The Iowa lawmaker has been at the forefront of a group of House conservatives who are staunchly opposed to any path to citizenship for immigrants who are in the country illegally, but his rancor has begun to alarm top Republicans.
As the immigration reform debate stretches on, some GOP leaders are concerned that overzealous anti-immigration voices could further harm the party’s standing with Latino and Asian voters, who overwhelmingly supported President Obama’s reelection last fall.
The House is deliberating a series of smaller-scale immigration proposals, eschewing the comprehensive bill approved last month by the Senate that includes a path to citizenship for up to 11 million undocumented immigrants.
Speaker John A. Boehner (R-Ohio) and Majority Leader Eric Cantor (R-Va.) condemned King on Tuesday. On Wednesday, Rep. Raul R. Labrador (R-Idaho), who was born in Puerto Rico, called King’s remarks, made last Thursday, “irresponsible and reprehensible.”
“What he said was out of touch with the conference. There’s nobody in the conference who would say such a thing, and I hope that he, if he thought about it, he wouldn’t say such a thing again,” added Labrador, who spent months working with seven House colleagues on a comprehensive immigration reform bill before dropping out of the stalled effort last month.
King’s office did not respond to a request for comment. But in an appearance on Radio Iowa on Tuesday evening, King stood by his remarks, saying his description of some immigrants as “drug mules” came from talking with Border Patrol agents.
He said that if immigration reform proponents “choose to characterize this about valedictorians, I gave them a different image that we need to be thinking about, because we just simply can’t be passing legislation looking only at one component of what would be millions of people.”
While most House Republicans oppose a path to citizenship, Cantor is working on a proposal that would offer potential citizenship to young people brought to the country illegally as children, a population estimated to be 1.7 million. That legislation is expected to be modeled after the failed DREAM Act.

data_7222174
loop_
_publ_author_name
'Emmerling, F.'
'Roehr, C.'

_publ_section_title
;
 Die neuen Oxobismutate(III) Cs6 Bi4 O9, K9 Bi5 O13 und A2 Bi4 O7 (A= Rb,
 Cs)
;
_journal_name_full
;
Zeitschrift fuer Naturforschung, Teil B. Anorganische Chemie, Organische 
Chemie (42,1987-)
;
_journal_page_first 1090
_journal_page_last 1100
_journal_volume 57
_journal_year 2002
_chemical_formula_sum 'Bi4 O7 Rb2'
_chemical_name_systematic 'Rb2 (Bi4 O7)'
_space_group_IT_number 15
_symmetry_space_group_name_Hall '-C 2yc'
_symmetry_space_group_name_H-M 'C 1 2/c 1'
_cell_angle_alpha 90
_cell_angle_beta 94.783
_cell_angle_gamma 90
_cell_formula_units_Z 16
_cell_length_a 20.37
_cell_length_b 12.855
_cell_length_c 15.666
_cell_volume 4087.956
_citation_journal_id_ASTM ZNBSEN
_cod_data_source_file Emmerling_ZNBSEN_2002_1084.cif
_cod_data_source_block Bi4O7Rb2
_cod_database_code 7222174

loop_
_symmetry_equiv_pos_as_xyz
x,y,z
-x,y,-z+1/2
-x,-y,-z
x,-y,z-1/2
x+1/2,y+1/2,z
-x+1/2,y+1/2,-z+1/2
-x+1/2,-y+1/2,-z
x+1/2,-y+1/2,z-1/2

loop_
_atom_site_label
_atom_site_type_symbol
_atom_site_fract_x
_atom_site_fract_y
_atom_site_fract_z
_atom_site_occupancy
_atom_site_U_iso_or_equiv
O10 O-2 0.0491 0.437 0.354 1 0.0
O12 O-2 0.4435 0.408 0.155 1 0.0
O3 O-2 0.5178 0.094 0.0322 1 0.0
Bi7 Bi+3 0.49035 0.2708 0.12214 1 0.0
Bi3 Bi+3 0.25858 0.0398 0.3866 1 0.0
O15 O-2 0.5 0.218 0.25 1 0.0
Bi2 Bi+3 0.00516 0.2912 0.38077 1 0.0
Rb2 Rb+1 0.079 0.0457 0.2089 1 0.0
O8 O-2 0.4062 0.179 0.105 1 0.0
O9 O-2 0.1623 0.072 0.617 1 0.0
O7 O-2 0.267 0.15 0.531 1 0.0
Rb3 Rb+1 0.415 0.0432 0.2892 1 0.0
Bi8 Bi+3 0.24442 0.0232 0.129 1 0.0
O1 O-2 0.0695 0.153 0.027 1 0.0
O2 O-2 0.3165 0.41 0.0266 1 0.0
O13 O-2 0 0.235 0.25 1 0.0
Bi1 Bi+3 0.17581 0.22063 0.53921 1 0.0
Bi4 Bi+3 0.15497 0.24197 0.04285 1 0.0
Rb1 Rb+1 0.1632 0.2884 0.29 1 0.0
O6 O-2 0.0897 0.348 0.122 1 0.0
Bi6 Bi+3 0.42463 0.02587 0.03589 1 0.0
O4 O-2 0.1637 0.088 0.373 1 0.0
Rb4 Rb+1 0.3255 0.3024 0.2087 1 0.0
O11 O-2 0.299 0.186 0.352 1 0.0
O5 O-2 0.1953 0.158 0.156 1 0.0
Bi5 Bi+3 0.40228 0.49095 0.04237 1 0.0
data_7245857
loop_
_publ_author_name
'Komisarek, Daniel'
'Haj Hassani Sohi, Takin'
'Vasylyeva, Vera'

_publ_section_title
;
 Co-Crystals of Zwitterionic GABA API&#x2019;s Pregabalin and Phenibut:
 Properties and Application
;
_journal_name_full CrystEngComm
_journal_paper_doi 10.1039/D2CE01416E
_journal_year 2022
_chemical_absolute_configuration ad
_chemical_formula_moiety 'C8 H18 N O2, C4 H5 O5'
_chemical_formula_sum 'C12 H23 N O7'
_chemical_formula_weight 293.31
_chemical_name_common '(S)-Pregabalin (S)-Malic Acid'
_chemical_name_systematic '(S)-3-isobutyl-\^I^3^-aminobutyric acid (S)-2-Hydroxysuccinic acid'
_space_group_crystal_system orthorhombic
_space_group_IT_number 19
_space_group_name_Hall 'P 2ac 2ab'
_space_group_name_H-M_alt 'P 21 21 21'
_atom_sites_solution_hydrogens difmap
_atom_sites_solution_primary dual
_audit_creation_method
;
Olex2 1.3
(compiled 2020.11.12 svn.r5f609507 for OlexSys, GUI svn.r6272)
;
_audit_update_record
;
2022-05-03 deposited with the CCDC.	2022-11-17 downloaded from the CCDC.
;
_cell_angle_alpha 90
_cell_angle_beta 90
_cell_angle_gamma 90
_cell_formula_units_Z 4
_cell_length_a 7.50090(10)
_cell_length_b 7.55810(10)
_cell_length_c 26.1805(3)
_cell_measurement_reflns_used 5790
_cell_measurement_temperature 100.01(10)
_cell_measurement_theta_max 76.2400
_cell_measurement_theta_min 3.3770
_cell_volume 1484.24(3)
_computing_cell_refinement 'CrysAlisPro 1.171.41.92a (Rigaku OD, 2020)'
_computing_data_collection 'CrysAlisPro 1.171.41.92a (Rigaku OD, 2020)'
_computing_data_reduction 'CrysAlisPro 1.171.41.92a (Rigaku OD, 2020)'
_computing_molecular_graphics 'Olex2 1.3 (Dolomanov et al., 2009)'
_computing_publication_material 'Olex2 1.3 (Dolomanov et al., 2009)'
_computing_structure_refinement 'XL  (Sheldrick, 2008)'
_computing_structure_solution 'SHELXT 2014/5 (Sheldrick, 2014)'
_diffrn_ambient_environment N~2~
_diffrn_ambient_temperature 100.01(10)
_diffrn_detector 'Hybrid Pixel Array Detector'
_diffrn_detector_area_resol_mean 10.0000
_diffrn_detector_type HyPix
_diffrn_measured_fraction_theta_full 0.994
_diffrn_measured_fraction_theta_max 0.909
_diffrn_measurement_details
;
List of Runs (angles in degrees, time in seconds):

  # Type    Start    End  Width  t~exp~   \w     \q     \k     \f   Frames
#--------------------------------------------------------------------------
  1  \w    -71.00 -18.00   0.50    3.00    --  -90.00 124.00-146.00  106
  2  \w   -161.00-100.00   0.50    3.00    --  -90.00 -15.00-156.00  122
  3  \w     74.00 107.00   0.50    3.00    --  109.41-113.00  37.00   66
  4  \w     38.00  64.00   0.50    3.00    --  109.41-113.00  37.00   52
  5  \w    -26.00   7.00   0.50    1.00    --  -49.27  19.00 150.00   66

Some Republicans think it is crucial for the GOP to support large-scale immigration reform to get the issue off the table for the party’s presidential nominee in 2016. But the party is bitterly divided over how far to go.
Republican National Committee Chairman Reince Priebus told a conference of Latino officials last month that the party is reshaping its outreach to minority groups. “In America, it doesn’t matter where you come from; it matters where you’re going,” he said.
Democrats pounced on King’s remarks Wednesday, with six members of the Congressional Hispanic Caucus taking to the House floor to speak out against him. Rep. Albio Sires (N.J.), whose family immigrated from Cuba, said that his parents “brought me here for the freedom, they brought me here for the opportunities, and they never told me to strap 75 pounds of marijuana on my thighs so we could sell it in America. It is disgraceful that a member of this body would disgrace the House and this country with remarks like that.”
The White House, which has been eager to increase pressure on the House to support the Senate’s immigration bill, also took the opportunity to chastise King.
“Congressman King’s comments were extremely unfortunate,” press secretary Jay Carney said aboard Air Force One, as Obama traveled to Illinois for a speech on the economy. “They certainly don’t help any efforts by Republicans to improve their standing among Hispanic Americans.”
Ed O’Keefe contributed to this report.